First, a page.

BASTION MOUNTAIN RANCH - TALES OF A FARM FAMILY


My family lived on a Ranch full time from 1993 until 2015. We were a 5th generation family farm.
I am writing this blog to share my experiences living there. It is best to read the blog chronologically by going through the archives, starting with the introduction in January of 2010.
The blog starts with the arrival of my great-grandparents to the farm in 1947 and will follow the families to the present.

Tuesday, March 27, 2012

An Anonymous Discovery


Unravelling the history of the Ranch has been an ongoing discovery of stories, some completely grounded in fact and others can only be called fictitious. Every story has a place and forms part of the complete picture of the intimacy of families working and living together over many years. The family farm is certainly not for the faint of heart.
One of the stories I would like to uncover is who initially farmed the original "Ferme Fleur de Lys" homestead. My great grandparent's lived in the house that was built by an unknown farmer as well as used some of the orignal outbuildings. Although the house was uninsulated it was quite substantial for it's time demonstrating a commitment to the little farm that was there. During my recent trip to Switzerland I questioned Gus about the history of this piece of the farm and he could not recall any information about the orignal homesteaders.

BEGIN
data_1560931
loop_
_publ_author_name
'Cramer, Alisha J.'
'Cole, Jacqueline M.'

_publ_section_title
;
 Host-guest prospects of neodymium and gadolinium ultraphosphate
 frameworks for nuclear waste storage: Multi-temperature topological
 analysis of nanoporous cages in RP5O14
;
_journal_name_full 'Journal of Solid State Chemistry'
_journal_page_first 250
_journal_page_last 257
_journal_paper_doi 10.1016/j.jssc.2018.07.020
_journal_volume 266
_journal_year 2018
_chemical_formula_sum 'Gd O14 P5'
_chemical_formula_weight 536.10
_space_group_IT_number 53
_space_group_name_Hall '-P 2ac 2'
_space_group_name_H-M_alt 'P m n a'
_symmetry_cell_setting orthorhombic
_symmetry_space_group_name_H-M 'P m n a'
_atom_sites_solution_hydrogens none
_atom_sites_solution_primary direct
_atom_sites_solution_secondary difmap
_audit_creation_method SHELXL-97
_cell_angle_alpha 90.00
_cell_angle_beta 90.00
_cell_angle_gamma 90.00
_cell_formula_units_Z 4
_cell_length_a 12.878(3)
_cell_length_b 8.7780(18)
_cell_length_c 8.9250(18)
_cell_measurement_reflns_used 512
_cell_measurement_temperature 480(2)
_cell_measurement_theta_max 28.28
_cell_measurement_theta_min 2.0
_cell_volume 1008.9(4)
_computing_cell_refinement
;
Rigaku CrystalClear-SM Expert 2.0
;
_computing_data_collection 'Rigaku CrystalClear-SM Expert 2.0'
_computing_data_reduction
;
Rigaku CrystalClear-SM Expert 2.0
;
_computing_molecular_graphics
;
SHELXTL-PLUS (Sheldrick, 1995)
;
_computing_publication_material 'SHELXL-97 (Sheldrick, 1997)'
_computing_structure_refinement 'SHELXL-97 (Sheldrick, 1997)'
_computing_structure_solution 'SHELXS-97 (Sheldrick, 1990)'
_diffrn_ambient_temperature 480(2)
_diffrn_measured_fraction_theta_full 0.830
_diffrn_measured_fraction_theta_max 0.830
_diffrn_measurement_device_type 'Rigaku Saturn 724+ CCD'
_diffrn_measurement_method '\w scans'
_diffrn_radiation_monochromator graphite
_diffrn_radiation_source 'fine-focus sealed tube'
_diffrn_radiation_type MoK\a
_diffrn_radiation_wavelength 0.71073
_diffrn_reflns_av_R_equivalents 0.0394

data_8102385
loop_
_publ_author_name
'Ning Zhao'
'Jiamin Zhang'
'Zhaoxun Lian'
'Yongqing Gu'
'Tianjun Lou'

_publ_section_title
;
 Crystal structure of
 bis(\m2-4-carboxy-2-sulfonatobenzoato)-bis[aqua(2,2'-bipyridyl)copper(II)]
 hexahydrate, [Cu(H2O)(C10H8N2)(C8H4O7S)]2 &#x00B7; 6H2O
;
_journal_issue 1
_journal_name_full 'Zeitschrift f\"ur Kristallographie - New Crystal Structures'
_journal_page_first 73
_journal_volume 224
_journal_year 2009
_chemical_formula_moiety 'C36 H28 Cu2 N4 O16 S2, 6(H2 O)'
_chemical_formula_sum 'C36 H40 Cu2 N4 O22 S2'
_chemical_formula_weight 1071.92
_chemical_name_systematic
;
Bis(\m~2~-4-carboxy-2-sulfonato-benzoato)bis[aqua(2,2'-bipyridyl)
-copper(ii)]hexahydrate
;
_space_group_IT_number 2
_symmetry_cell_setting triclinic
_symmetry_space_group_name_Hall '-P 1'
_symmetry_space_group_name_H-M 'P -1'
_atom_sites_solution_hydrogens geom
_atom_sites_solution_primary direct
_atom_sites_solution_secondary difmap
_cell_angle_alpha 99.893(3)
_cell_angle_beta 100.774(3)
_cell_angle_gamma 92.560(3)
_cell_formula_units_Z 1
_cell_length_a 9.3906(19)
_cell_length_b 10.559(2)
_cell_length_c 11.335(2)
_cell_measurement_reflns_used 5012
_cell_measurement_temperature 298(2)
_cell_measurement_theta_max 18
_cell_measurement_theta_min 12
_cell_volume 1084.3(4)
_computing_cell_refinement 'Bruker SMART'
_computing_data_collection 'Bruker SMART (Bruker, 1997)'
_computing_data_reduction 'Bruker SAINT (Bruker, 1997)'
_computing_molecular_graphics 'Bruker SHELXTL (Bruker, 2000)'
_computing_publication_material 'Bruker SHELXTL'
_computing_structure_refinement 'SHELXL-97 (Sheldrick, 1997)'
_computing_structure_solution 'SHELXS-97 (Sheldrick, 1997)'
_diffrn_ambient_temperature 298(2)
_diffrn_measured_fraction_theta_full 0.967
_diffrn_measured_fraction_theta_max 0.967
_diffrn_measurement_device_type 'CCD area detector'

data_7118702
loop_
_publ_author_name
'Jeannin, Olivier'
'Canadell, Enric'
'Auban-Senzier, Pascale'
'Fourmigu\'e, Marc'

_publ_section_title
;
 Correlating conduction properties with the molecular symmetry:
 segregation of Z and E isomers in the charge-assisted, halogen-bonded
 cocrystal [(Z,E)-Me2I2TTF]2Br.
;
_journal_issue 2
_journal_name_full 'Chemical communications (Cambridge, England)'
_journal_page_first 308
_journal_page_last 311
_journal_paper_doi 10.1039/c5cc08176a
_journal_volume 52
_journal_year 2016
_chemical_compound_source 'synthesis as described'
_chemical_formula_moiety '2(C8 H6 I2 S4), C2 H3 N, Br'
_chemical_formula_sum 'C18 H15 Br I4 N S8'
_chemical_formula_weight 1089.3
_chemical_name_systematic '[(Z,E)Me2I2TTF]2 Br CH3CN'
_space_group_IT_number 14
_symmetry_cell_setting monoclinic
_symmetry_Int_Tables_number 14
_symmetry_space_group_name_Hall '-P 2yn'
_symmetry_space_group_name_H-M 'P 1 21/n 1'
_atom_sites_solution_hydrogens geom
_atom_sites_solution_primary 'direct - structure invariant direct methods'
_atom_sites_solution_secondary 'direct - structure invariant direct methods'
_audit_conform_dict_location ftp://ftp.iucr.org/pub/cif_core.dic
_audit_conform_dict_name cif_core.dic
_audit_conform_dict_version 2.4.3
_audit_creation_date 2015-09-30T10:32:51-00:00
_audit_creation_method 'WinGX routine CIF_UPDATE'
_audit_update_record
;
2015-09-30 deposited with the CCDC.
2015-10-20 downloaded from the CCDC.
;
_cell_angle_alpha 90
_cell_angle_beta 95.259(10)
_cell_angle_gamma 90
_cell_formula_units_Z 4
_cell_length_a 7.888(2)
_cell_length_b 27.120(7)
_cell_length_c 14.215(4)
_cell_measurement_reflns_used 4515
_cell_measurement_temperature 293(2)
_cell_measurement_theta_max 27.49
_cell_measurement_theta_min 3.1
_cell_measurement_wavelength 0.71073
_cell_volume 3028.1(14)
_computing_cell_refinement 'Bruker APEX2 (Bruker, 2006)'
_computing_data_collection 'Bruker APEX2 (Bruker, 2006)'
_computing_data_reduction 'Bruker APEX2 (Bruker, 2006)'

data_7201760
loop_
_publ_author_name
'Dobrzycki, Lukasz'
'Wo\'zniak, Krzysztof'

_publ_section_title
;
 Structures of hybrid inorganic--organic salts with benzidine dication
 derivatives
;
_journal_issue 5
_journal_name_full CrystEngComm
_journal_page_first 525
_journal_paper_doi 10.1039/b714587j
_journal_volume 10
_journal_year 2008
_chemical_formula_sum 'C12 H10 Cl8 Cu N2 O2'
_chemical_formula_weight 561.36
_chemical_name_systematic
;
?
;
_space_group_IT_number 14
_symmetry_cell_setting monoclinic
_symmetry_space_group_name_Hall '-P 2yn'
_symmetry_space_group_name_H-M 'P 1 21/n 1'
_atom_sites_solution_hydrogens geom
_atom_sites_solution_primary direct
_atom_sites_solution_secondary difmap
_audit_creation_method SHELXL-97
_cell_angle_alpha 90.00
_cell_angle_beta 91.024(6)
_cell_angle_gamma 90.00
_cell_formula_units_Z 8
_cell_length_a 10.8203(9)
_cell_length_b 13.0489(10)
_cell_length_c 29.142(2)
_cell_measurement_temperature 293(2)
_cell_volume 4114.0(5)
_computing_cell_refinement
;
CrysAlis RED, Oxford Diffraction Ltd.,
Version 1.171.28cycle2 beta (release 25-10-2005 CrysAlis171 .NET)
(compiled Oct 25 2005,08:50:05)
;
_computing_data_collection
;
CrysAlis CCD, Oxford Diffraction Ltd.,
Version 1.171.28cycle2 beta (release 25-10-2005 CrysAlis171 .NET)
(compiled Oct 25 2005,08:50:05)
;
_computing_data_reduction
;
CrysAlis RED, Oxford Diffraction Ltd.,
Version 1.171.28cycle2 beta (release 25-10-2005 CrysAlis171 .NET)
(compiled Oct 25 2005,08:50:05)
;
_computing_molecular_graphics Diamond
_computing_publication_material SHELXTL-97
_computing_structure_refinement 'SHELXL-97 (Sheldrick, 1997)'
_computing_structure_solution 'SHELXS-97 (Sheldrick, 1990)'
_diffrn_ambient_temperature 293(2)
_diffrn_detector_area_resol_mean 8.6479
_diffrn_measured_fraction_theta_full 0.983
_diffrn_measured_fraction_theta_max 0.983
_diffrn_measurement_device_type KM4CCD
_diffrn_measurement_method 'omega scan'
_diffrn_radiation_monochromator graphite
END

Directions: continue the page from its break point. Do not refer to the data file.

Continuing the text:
The original homestead.

The barns of the original homestead.

Gus had no information about the people that lived and farmed on the original homestead. I find it sad to have lost this piece of farm history. I don't want our story to be lost which is one of the reasons I am writing this blog. It is an accomplishment to successfully farm on a multi-generational ranch and we did this for years. The complexity of the relationships as well as the added stressors of a business is incredibly challenging and requires a multitude of skills and patience.  This story will be told with all the love and compassion for each other that it deserves. We will not be anonymous.

The Miege-Moffat farm family, 2010.

Our farmhouse

Fall 2011

Dear Anonymous, faceless accuser.
I have a name.
Caroline Miege.
Behind that family, going back to other lands, will hold my hand.
When the day comes friends too will gather by my marked grave.
Without a name there is no identity, an apparition.
I would not want to let that go, and speak with no face.
It is in the voice, the many lovely movements of sound,
truth speaking through eyes, skin,
or the hand creating words, images,
laying claim to my thoughts, with courage.
I am not afraid to be my name,
with all the beauty and fragility of spirit.
Grounded in home and heart.
I love all that I am. 


Monday, March 19, 2012

On Thin Ice